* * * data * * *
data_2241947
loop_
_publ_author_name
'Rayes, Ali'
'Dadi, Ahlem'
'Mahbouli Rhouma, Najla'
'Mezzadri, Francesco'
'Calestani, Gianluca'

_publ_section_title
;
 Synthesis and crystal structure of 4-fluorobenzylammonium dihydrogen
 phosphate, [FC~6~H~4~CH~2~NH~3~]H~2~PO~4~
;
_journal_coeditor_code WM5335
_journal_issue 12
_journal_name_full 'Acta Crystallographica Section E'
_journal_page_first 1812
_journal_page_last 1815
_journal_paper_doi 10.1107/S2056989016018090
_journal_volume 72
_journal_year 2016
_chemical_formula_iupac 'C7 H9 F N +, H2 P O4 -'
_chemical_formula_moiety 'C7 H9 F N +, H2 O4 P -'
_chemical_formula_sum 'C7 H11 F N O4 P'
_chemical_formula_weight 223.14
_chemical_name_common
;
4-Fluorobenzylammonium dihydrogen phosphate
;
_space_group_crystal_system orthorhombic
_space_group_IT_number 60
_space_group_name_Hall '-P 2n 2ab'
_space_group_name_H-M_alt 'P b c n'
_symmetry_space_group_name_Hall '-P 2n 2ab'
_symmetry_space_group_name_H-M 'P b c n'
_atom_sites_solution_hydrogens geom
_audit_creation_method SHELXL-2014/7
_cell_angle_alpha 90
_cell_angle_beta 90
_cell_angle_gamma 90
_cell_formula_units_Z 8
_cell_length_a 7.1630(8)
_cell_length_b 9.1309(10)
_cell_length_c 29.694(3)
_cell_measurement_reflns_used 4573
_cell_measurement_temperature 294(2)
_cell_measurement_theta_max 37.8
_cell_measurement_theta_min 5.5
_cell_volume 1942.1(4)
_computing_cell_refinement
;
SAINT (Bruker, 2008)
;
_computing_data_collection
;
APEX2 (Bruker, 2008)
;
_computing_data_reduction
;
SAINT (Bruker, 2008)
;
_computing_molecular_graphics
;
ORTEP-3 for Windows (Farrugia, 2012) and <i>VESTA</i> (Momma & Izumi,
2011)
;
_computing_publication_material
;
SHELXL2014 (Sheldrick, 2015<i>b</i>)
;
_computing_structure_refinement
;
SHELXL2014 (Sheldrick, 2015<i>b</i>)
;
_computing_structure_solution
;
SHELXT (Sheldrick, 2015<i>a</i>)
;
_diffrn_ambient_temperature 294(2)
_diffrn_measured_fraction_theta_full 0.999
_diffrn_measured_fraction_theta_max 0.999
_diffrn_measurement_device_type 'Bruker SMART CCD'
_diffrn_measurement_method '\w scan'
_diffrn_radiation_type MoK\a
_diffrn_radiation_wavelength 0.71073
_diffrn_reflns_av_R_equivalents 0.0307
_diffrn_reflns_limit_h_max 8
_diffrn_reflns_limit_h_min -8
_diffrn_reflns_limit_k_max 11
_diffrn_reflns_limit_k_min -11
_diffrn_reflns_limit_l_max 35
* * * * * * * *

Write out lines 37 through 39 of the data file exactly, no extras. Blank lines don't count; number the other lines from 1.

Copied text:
_audit_creation_method SHELXL-2014/7
_cell_angle_alpha 90
_cell_angle_beta 90